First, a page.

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Medical Insurance and Language Barriers

Columnist: Rosario Avila
November, 2017 Issue

Rosario Avila
All articles by columnist

Tengo Seguro medico, pero no se como usarlo! Or, as we say in English—I have medical insurance, but don’t know how to use it. The employee benefits world can be confusing, and providing information in an unfamiliar language only adds another obstacle, making it difficult to understand and use. With so many types of medical plans and employer arrangements, it’s no wonder Hispanic employees would rather go to a local clinic or emergency room than use the medical benefits given to them by their employers.

Many issues that contribute to the underutilization of employee benefits come from lack of understanding in the Hispanic community. And despite the literature provided in Spanish, insurance terminology is a language all its own. In many Latin American countries, universal health care is the norm. Walking into any local clinic for a same-day appointment for any illness, and walking out with a prescription or treatment plan, is all some employees know. When these same employees are presented with the opportunity to enroll in complicated and bewildering employer-sponsored medical plans— such as an HDHP PPO with an HSA—they tend to feel intimidated and shy away from using them. (If you’re reading this, chances are you’re also unsure as to their meanings, so imagine what it’s like if English is your second language. The acronyms alone are overwhelming and confusing, and the information they represent even more so.) Most benefit carriers understand the importance of having benefits explained to employees in their own language, but straight translations are never enough.

When it comes to education, it’s not only important to speak the language, but to explain the terminology. A perfect opportunity to clearly define terms and ensure better usage of benefits is during your company’s open enrollment meeting. And though meeting one-on- one with employees is great for a personalized explanation, group settings can be just as beneficial, depending on how the benefits are presented. Using terms such as: deductibles, out-of-pocket maximums, networks, and coinsurance is not sufficient information on its own, and causes confusion. Explaining what these words mean and how they affect an employee’s pocketbook as well as giving examples of specific situations, is more impactful and facilitates open dialogue.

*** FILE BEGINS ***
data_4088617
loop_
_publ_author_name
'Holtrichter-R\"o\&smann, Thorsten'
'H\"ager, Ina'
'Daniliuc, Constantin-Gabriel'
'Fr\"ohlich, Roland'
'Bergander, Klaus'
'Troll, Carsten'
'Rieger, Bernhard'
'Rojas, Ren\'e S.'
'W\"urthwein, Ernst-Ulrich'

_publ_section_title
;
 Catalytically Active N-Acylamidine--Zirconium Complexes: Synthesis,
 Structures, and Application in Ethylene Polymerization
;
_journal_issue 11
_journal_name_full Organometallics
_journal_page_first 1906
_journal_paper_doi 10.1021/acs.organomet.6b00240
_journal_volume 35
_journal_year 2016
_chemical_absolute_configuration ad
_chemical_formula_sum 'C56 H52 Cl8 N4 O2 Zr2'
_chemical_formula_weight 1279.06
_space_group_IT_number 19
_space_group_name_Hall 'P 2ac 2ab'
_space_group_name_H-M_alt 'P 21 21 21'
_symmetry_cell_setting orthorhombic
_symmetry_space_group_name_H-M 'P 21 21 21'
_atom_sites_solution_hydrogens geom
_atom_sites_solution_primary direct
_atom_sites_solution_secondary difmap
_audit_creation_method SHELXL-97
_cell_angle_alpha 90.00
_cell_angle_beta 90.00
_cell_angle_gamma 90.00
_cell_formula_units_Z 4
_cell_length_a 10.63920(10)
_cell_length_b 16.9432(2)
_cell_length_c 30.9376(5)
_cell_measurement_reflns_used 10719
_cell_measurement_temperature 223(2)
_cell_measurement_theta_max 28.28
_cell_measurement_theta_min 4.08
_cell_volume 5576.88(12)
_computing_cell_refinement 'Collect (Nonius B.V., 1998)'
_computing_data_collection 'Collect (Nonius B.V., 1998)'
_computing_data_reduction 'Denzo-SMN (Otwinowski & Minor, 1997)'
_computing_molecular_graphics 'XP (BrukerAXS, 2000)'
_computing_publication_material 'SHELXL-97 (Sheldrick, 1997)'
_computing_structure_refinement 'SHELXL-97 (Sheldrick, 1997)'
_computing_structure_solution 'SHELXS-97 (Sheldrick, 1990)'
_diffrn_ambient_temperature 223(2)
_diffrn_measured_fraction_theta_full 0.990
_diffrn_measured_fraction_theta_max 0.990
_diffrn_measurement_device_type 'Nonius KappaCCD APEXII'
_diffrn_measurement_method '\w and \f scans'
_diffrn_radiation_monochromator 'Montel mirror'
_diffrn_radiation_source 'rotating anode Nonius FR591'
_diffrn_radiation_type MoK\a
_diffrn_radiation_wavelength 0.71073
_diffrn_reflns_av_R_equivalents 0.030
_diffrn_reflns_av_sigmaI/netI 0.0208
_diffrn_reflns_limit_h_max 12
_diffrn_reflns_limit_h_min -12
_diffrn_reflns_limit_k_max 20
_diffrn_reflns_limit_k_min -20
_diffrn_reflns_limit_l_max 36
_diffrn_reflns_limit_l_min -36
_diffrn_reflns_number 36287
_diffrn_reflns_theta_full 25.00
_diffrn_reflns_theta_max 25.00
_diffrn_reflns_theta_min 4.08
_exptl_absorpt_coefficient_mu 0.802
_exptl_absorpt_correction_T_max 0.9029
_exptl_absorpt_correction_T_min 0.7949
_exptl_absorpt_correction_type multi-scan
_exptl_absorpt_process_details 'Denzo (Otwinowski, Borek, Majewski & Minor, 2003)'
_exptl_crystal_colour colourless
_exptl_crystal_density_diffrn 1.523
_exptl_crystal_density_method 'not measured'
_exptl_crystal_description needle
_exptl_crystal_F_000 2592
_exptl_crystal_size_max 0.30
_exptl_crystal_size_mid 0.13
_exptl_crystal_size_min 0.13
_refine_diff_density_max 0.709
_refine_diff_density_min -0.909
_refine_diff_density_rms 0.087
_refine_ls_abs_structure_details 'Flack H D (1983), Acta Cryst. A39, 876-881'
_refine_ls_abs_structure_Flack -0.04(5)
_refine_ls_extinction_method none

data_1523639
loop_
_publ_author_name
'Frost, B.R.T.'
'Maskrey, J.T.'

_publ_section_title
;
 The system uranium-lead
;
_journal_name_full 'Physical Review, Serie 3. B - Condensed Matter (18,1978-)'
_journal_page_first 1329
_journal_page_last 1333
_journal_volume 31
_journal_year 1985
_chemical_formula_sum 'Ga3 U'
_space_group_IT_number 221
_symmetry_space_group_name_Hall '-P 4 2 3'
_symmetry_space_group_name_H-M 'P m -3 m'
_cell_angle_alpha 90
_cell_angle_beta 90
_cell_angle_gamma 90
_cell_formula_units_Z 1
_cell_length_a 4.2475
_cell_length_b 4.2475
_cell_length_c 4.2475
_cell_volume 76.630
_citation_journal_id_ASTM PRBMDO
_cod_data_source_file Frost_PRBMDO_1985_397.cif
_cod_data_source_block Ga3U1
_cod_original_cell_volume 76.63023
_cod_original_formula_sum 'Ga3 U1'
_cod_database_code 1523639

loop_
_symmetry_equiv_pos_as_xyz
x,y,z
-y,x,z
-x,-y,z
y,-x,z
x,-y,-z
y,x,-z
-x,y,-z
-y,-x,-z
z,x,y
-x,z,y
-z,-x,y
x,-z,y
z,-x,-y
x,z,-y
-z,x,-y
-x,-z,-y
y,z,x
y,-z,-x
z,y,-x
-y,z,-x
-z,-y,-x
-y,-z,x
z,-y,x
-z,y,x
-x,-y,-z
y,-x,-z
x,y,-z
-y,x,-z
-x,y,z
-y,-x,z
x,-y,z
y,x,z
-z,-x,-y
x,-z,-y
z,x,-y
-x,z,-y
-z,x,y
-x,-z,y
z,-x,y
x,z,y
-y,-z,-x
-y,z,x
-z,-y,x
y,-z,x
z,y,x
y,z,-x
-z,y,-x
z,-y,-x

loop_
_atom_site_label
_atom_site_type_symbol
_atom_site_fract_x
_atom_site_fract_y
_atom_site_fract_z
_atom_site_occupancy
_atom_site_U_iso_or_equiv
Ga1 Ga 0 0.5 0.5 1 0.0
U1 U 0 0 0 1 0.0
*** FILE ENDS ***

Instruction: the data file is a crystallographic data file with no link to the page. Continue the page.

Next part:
When we ask employees how they locate in-network providers or seek care for preventive services, the response we hear most often is through word-of-mouth. Employees tend to ask co-workers, friends, and family where they seek services, and will go to the same place without regard to their insurance network or benefit structure. This causes additional confusion when the employee receives a billing statement from the provider, showing that insurance didn’t cover the services because they weren’t from an in-network provider, or the amount was applied to the deductible. Employees then question the coverage, but instead of calling the broker or asking their employer for assistance, they decide it’s too costly and don’t seek services again until the need is serious. Sometimes it’s too late. Providing critical information should be a top priority. For example, it’s important to let employees clearly know that preventive care is covered at 100 percent when seeing an in-network provider. For example, annual checkups, annual OB/GYN visits, mammograms and colonoscopies (at certain age attainments) are covered 100 percent. This saves employees money, and may also help with early detection of many serious illnesses.

Employers often feel at a loss when attempting to facilitate understanding and use of medical benefits with their Spanish- speaking employees. Two simple and effective steps to overcome these barriers include:
1. Inviting a representative directly from the carrier to your next open enrollment meeting. This not only ensures a comprehensive description for your Spanish-speakers, but also allows for more education on plan usage and benefits. This is especially important if you offer a type of reimbursement plan, or employer contribution towards the deductible or first-dollar services.
2. Involving and educating spanish-speakers at open enrollment time by including spouses and family members at the open enrollment meeting. Community input is an important part of decision-making in the Hispanic community. Your employees will feel more comfortable having their spouses or adult children listening to how their employer benefit options are handled, and are more apt to ask questions. In the Hispanic community, family reliance is significant. Family members feel more at ease relying on each other for information as opposed to “burdening” their co-workers with questions and asking for explanations.

Remember, the goal is for employees to understand that insurance is a benefit, not a hindrance. And the more rapport your employees can build with your insurance broker, the more trust they’ll have in using their health insurance.

Rosario Avila is a benefits consultant and head of the Spanish language division at Arrow Benefits Group in Petaluma. She has worked in the employee benefits industry for more than 15 years. Rosario can be reached at, or at (707) 992-3795.



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